Bob Thomas from Pigeon Forge sent me these photos of a Cooper's hawk (note the white at the tip of a barred tail) bathing in his fountain. It's happened before but this time he also noticed a second Coop in a nearby tree watching the splish-splash.
Because of the time of the year, I first thought it was a parent Cooper's teaching its young how to bathe. But on my computer, I was able to enlarge the photos and look closer at their eyes, both have blue-gray eyes, the sign of a young bird. So the pair were fledglings, probably siblings, one watching out for the other.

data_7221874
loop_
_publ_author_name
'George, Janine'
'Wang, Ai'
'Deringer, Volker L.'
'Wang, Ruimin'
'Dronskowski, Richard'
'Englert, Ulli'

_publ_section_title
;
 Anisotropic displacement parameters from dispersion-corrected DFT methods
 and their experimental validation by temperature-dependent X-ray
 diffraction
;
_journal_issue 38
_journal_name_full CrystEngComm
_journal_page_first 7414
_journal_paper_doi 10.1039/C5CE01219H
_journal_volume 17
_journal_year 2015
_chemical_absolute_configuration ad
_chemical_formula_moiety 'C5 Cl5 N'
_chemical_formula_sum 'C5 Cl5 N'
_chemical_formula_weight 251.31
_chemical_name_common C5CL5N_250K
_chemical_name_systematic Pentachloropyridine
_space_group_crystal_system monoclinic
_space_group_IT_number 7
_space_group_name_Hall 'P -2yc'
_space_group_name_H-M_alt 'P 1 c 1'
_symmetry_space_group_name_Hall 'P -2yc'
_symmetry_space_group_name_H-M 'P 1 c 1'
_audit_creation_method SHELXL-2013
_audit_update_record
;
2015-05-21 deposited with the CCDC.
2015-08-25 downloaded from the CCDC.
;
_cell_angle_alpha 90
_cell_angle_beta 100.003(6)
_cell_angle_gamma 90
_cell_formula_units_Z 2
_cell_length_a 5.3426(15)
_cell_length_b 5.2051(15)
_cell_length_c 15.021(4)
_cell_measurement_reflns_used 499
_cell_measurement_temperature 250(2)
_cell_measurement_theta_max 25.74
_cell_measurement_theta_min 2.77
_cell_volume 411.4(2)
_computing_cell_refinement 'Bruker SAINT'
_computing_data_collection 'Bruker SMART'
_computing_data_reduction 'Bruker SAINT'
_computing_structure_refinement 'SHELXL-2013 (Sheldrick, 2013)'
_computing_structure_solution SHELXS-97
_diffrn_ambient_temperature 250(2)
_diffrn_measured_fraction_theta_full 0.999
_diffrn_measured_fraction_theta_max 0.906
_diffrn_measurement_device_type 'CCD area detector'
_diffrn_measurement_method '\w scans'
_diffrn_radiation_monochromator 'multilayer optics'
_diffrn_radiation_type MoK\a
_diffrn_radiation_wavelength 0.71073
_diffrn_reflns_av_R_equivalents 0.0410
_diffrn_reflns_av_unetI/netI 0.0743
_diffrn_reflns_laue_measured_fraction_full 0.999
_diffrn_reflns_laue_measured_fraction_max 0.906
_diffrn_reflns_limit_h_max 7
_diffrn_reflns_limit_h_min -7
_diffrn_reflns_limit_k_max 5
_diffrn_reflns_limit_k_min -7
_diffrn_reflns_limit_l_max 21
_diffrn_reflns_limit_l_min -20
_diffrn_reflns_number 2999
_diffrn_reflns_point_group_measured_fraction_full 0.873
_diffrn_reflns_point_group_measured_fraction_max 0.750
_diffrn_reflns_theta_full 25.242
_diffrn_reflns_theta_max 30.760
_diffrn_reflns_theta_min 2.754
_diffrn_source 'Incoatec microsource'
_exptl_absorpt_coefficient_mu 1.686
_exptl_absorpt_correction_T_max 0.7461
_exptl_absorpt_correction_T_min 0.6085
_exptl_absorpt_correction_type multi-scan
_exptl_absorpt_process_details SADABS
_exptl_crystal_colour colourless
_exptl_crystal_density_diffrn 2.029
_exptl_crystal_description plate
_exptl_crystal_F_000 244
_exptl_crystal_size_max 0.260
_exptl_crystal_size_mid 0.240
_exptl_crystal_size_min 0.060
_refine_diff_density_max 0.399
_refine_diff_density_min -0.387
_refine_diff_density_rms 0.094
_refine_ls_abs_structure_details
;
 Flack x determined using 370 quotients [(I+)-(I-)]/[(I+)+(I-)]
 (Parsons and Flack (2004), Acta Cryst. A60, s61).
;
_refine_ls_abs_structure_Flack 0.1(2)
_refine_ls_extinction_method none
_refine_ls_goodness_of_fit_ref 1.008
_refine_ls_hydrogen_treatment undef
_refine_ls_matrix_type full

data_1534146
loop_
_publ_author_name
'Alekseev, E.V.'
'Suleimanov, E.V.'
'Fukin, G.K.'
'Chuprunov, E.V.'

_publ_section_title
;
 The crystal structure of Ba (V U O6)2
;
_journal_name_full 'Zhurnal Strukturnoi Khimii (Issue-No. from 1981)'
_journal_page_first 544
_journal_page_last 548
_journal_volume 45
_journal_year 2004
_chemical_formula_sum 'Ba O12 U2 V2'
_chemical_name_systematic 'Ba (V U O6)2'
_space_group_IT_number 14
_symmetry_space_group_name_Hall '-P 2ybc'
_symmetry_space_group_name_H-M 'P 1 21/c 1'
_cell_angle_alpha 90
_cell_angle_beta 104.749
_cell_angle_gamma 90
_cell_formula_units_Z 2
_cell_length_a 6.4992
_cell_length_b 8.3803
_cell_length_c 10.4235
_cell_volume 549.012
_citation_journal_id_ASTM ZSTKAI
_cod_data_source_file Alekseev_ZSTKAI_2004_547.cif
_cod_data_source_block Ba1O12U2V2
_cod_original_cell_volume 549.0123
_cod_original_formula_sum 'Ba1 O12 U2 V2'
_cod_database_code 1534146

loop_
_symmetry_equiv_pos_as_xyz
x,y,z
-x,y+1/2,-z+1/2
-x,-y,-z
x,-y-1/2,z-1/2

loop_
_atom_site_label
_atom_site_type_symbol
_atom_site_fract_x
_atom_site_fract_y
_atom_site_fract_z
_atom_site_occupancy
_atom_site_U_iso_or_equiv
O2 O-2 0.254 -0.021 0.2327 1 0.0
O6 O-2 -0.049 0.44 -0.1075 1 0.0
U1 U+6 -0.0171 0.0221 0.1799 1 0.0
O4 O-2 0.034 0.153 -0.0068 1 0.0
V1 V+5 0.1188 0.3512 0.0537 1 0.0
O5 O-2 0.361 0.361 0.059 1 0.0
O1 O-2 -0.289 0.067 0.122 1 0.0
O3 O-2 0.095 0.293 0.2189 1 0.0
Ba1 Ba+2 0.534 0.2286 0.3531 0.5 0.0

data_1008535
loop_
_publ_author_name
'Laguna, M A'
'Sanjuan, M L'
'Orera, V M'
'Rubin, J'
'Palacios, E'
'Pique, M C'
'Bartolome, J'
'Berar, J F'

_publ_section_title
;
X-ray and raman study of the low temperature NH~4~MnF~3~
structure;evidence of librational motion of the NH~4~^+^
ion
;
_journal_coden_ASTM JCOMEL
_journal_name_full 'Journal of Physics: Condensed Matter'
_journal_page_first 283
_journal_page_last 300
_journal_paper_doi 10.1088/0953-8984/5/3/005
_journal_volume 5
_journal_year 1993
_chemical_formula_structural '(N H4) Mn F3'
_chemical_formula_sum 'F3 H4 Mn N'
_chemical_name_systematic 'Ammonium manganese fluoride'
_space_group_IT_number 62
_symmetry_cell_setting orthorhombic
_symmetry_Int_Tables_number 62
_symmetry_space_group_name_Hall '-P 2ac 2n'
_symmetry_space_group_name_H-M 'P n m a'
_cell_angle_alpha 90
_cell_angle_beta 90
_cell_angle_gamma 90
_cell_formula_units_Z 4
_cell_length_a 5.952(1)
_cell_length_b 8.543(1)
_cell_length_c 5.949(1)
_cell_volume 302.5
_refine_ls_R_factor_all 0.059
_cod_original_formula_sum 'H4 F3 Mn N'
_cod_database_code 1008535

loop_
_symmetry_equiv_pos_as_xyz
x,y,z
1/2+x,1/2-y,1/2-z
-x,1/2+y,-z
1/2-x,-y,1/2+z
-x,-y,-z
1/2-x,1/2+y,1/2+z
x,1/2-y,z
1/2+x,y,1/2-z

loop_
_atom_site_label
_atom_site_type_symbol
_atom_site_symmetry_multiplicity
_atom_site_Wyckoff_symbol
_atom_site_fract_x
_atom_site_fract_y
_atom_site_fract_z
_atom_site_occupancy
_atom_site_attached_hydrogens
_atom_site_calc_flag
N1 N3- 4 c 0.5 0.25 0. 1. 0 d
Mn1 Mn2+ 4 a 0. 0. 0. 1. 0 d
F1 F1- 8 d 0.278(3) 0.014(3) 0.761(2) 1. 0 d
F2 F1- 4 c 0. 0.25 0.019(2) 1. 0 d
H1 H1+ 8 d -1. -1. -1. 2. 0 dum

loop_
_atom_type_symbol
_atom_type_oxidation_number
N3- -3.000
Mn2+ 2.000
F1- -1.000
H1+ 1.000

As Cooper's hawks age their eyes change color: bluish-gray in fledglings, to yellow in young adults and finally to the red of older adults. (A red-tailed and red-shouldered hawk's eyes go from yellow to hazel to dark brown as they age.)
Of course, you rarely are so close you get to see a hawk's eye color. That's why Bob is so lucky.
|A second Cooper's watched from a nearby tree|